For students and others interested in an economic approach to religion.
This exercise really showed how convenient religion can be through the use of technology. Not only does it make certain elements of one's faith easily accesible on the go or at one's whim, but it also increases one's religious capital by adding to one's daily religious investment outside of the faith community and apart from any church service.
I agree that these apps can make religion convenient, but there has to be a line between what is appropriate and inappropriate and I think some of these are on the borderline. Looking at these apps, I can't help but feel like they are taking advantage of consumers by making it seem like this is some kind of substitute for actually participating in a religious group's congregation. I think the most appropriate app on this list is the one where you can look up Mass times and church websites to find information on each church. This doesn't provide a false substitute for worship whereas the app for confession makes me question why someone would use this app instead of making the effort to participate actively in the rites of their religion. There is no substitute for being an active member of their religious group and in order to be an active member one should be able to sacrifice their time to interact with their fellow members face to face.Rochelle Ballecer
These apps are an addition as to why certain religions continue on and others die off. These apps show that religion is evolving and adapting to modernity and technology. The younger generation have short attention spans and are constantly on the go. These apps can increase participation, or at least bring forward information about religion than may lead to attendance in church. Similar as to how the God is Back book explains: "America has succeeded in putting God back into modernity partly because it put modernity,or at least choice and competition, back into God." These apps bring forth choice, competition, and knowledge to another level. The apps only help religion.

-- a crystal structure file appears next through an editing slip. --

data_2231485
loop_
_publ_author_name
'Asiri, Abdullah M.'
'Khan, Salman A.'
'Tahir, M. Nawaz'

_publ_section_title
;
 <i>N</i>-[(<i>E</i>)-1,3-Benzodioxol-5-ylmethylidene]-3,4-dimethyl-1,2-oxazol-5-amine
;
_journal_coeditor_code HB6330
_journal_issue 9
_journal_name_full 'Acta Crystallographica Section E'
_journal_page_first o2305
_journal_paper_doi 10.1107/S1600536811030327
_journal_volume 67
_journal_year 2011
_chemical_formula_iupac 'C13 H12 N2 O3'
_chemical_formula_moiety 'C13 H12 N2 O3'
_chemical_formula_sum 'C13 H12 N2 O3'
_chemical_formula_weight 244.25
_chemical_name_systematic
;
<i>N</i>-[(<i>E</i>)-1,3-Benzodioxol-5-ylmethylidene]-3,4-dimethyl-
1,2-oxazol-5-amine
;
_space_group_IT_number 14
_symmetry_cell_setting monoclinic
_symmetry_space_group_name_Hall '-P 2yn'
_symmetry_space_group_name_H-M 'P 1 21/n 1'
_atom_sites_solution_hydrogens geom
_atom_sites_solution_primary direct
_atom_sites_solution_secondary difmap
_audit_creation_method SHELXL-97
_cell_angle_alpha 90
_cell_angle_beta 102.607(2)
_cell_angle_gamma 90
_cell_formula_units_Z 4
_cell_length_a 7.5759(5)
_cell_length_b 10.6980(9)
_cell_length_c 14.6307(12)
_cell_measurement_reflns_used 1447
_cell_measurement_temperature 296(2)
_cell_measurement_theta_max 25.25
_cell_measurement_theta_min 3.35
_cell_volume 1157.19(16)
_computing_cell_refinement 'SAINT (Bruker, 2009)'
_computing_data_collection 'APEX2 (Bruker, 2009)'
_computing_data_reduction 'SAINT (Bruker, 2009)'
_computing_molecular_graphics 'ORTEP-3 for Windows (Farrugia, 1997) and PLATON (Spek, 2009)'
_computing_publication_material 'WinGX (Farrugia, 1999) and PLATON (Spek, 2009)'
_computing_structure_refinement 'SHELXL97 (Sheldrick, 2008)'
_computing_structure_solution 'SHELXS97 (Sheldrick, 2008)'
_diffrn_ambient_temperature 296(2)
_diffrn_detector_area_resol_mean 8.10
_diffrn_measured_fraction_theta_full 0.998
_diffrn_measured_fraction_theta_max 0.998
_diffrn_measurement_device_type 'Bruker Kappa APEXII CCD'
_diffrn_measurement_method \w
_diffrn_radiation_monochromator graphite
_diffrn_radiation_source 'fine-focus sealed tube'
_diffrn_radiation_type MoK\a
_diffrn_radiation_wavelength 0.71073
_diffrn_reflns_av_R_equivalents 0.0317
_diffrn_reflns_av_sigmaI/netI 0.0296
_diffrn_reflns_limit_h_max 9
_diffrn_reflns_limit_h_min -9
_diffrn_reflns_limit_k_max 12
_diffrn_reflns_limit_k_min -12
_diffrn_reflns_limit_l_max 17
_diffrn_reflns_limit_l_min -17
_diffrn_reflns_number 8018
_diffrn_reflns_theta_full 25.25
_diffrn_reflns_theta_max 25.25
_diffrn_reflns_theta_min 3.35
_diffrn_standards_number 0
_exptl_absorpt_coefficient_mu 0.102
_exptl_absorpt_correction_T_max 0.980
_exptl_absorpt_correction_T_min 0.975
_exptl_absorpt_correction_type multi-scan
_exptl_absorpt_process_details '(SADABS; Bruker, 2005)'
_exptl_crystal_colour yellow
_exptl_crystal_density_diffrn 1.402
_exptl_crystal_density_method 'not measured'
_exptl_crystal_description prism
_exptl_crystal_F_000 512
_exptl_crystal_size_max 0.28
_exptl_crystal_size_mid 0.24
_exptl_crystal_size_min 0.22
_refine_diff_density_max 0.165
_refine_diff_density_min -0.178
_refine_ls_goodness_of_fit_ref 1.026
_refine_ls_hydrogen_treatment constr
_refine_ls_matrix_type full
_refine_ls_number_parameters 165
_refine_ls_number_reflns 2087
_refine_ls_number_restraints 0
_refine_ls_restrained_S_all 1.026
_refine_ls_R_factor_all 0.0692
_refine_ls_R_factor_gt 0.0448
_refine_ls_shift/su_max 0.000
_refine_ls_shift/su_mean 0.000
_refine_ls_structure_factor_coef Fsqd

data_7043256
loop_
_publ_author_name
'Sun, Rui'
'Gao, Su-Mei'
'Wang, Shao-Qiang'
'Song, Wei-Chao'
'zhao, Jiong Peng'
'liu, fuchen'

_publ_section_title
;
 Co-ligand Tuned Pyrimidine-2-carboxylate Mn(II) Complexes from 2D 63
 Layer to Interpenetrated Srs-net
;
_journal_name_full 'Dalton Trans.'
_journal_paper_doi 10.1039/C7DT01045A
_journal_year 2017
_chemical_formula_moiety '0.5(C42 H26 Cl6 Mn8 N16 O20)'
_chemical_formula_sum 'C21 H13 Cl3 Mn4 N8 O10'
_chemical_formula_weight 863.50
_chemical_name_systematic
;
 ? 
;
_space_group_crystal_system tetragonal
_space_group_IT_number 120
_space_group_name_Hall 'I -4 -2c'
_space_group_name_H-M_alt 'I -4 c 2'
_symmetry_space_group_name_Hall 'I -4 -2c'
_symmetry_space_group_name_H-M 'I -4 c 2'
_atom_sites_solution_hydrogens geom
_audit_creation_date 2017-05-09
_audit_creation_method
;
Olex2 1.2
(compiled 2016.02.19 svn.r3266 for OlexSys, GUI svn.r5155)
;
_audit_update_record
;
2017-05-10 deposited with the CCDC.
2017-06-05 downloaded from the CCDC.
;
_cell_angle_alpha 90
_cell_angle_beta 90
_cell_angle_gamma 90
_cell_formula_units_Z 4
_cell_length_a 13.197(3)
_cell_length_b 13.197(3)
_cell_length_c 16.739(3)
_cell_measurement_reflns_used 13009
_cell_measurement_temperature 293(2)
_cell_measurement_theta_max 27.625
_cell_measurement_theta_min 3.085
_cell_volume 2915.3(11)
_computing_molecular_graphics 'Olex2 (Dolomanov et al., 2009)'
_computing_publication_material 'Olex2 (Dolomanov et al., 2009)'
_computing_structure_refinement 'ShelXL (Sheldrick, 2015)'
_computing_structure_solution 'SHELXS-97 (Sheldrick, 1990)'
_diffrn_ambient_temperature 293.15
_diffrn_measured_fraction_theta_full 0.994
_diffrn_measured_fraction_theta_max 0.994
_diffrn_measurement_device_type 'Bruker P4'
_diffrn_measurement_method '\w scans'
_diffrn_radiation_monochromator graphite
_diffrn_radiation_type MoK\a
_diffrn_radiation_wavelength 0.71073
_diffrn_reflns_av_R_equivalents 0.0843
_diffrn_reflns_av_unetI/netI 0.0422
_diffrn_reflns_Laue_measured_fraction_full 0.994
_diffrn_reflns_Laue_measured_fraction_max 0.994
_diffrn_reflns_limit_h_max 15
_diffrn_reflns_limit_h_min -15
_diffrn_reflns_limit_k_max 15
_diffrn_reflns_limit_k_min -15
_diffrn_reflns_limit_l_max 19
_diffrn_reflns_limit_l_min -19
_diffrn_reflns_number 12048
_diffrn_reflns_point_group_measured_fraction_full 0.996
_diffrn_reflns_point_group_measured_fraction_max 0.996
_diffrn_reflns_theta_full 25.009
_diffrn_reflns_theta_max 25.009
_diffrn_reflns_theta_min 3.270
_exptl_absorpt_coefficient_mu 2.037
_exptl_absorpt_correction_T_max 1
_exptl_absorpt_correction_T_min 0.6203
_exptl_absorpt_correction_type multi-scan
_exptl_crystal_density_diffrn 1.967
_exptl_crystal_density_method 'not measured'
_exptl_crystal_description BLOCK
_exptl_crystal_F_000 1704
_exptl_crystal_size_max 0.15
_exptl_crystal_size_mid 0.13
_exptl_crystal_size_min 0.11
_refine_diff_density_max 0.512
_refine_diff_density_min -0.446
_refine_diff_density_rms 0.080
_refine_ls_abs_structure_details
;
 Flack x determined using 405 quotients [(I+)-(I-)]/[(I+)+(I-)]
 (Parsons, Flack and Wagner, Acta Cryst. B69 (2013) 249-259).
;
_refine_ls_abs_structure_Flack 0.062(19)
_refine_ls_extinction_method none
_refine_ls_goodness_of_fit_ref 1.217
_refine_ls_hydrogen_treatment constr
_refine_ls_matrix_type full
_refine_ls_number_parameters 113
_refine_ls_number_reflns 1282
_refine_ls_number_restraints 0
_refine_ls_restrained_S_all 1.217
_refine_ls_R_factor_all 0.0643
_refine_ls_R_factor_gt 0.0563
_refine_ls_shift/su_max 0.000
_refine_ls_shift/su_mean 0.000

Church advocates advocate religious capital by extending their reach to current believers, and those who have little to no other outlets to religious influence. In today's age, church goers appealing to convenience and isolation have technology to fit their needs. Phone apps do have positive effects by increasing religious capitals such as religious knowledge, skills, and social ties but there can be more negative consequences. I see this with many of my peers who would prefer to skip church activities like sermons and confessions and catch up with the experience through online sermons. Phone apps even become a greater worry since current church goers nowadays all possess smart phones and such that allow a person to nurture their spiritual needs practically anywhere. Consequently, many church goers diminish or lose altogether important social ties that are pertinent to the spiritual bond of the church members. Rather, religious followers should encourage sacrifice of convenience to profess their real faith within the church. Attending church provides real social ties that phone and internet apps cannot. By forming authentic relationships in church, the church is in greater capacity to build upon itself as a social structure and prioritize certain traditional doctrines of fellowship. Instead, church attendees should continue to respect spirituality through communion with others, in person. Attending church and being active in and around church can reveal true faith and emotion, such as guilt and sacrifice. These social ties cannot be replicated through the internet and phone apps.
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